When the weather is hot and the sun is shining all I want to do is go outside with my baby and drink a little rosé. There is no finer pairing with sunlight than a chilled pink wine. Maybe the bright fruit flavors mimic the tension and intensity of the light, or the cool temperature of the wine resembles the chill of romantic anticipation. Whatever causes us to reach for the pink wines during the summer season it is a phenomenon that sweeps the world each year.

Rosé wines have been popular in Europe for hundreds of years. First popularized in the French Rivera, between Marseille and Nice, where city dwellers fled to the seaside to bath in the Mediterranean Sea each summer, rosé’s reputation has changed from an easy-drinking light wine to a versatile food-friendly option for wine lovers around the globe.


Rosé wines are made in every corner of the wine world. Though many grape varieties can be used to make rosé, and those varieties contribute a range of flavors, in essence the process is almost always the same.

Black grapes are harvested and processed. The juice and skins are pumped into a wine tank and after a short amount of time the grape juice absorbs some of the coloring from the skins. When the winemaker decides that enough color has been extracted from the black grapes, she/he draws off a percentage of the juice from the tank.

The process of drawing off the lightly pigmented juice is called saignée – (sahn-yay) from the Latin, to bleed. This means that a small quantity of the juice has been bled from the fermentation tank. The juice is then fermented like a white wine while the rest of the black grapes ferment like a red wine.

Fermenting the lightly pigmented pink juice like a white wine – in other words, cold – helps the juice to retain that light fruity essence of the black fruit without absorbing the tannins, phenolics, and all the sugar that can increase the potential level of alcohol in the finished wine.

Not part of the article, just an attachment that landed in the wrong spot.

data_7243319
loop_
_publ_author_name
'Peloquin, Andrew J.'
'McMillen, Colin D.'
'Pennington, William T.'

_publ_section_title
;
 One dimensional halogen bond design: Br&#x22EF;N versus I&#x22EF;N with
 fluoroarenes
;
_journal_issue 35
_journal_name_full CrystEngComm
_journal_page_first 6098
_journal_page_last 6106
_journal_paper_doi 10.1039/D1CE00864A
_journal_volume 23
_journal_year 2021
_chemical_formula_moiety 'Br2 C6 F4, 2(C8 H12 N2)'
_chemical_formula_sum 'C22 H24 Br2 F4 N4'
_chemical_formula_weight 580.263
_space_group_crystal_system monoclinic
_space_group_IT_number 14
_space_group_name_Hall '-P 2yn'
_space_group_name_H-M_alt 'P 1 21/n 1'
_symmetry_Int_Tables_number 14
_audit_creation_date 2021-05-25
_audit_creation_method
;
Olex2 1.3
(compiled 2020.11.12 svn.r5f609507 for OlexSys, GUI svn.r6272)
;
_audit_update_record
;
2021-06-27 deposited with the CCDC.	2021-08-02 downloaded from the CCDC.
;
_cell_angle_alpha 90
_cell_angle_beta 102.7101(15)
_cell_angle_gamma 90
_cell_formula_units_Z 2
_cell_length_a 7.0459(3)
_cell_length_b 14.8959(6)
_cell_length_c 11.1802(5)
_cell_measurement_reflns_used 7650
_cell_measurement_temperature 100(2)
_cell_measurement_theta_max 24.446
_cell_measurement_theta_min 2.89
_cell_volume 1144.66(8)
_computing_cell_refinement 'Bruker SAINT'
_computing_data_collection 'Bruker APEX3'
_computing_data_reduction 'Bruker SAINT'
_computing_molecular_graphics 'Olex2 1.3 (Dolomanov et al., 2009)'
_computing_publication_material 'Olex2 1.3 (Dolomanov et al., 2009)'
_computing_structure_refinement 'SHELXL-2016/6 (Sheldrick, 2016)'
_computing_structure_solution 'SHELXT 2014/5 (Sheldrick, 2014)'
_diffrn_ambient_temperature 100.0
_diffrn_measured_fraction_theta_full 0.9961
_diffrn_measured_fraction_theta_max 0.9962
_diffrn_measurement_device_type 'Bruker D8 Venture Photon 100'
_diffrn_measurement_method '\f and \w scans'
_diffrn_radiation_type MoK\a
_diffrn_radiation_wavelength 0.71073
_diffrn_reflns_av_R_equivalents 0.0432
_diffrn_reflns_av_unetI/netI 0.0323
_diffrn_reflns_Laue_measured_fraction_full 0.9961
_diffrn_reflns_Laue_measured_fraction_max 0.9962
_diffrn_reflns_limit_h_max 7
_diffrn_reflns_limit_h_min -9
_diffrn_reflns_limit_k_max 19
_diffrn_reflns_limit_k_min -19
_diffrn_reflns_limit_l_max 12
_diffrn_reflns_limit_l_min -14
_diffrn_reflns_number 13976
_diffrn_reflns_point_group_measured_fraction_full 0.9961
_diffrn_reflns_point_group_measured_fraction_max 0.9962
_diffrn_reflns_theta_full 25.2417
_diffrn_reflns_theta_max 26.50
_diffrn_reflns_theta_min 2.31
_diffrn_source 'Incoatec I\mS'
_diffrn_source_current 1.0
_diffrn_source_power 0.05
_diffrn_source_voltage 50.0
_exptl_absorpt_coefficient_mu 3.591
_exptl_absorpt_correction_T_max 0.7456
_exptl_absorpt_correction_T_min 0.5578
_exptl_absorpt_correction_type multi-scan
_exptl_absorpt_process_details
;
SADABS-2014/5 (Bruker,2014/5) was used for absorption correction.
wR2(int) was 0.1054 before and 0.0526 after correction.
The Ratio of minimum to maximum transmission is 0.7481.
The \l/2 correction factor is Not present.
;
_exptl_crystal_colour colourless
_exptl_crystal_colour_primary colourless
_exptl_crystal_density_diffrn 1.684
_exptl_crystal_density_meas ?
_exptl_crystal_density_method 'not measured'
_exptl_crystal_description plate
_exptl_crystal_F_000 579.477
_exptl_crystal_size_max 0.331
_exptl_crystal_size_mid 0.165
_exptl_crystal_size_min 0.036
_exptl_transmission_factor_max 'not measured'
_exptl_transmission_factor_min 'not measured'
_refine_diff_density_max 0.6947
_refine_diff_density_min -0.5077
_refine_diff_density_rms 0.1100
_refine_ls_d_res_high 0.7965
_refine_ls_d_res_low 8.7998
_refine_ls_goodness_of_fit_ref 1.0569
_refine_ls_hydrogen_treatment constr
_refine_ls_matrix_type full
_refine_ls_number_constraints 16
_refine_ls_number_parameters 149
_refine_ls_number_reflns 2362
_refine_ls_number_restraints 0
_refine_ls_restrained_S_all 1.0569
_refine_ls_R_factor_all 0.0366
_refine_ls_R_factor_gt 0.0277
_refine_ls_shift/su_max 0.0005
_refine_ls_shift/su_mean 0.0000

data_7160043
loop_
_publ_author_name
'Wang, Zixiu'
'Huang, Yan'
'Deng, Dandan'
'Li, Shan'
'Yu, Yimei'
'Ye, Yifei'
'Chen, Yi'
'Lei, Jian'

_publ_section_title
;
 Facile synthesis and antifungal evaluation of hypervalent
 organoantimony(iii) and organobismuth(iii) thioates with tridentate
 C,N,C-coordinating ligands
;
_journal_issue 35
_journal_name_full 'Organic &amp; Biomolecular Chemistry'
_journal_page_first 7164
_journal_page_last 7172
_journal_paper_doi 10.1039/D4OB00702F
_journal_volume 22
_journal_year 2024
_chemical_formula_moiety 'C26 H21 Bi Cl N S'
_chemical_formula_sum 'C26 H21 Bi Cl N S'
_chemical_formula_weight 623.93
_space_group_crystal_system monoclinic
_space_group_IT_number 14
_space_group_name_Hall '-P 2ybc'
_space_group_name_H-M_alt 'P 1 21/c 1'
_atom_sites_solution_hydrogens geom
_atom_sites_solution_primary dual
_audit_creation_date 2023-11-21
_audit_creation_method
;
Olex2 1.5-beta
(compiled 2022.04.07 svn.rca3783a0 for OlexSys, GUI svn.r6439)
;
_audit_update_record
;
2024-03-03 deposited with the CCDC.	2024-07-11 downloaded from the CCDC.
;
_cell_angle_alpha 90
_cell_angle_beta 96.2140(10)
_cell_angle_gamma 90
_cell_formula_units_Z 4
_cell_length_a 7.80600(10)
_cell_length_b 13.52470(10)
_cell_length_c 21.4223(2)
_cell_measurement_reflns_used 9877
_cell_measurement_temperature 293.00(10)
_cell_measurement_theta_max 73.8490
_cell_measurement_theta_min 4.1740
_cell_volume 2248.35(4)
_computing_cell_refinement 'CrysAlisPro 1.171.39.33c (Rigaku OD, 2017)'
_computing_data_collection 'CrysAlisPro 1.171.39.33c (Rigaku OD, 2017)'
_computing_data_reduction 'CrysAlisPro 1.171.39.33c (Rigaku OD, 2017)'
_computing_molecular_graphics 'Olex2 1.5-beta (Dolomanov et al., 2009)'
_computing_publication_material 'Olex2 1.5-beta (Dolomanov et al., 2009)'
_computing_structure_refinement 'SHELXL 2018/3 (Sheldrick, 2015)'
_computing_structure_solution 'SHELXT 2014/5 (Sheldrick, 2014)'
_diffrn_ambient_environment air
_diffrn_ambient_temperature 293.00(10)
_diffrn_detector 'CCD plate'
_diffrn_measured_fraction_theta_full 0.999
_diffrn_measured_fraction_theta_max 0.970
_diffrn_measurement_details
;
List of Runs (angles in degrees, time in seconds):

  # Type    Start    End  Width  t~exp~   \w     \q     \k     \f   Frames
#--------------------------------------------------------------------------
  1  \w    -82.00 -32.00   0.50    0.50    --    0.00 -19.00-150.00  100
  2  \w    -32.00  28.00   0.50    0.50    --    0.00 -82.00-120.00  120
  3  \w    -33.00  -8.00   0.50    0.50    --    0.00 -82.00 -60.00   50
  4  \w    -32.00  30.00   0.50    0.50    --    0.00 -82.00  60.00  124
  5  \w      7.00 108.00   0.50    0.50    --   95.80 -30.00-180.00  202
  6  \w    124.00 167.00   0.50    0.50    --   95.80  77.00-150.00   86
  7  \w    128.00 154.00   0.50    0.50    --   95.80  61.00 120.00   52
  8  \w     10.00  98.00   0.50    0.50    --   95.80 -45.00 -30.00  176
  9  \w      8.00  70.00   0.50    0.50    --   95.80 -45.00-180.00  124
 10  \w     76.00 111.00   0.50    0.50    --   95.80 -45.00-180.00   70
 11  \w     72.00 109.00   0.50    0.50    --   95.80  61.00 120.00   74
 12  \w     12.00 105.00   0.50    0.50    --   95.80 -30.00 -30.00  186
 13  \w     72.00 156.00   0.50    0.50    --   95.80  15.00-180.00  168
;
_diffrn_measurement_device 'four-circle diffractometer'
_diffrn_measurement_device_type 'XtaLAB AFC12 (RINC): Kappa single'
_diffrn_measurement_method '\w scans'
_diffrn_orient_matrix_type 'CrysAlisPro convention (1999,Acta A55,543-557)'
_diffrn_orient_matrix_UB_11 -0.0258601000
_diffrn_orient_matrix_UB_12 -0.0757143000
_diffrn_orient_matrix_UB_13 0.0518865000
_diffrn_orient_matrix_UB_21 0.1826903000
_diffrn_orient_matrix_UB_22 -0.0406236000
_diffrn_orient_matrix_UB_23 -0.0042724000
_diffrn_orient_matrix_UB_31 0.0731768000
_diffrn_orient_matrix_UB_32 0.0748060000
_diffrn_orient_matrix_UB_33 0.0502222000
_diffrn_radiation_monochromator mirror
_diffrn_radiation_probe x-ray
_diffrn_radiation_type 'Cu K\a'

In this way, rosé is the best of both worlds. It has beautiful fruity and floral aromas and a light profile, like white wines. Rosé wines also have a touch of the structure that comes from red wines without being chewy. Sometimes rosé can even has a hint of sweetness.

In a lot of ways, pink wines have an easier time pairing with more foods than anything else you could choose at the market or retail store. They almost don’t require specific foods to be enjoyed. This is partly what made rosé so popular in the first place. They could be served on the beach to vacationers with the simplest of foods – pastries, simple breads and sandwiches, cheese, charcuterie, salads, pasta, meats, and even sweets.

This is one reason I turn to rosé during the warm summer months. They go perfectly well with a picnic, a day staring out over my toes at the sea, or for a friendly barbecue with friends. As the days warm up, surely you can be confident that any white wine will pair well with the temperature outside. But the next time the sun is out and you’re looking for a wine that’s refreshing, think pink.

Think rosé. You’ll be happy you did.

I look forward to your comments.

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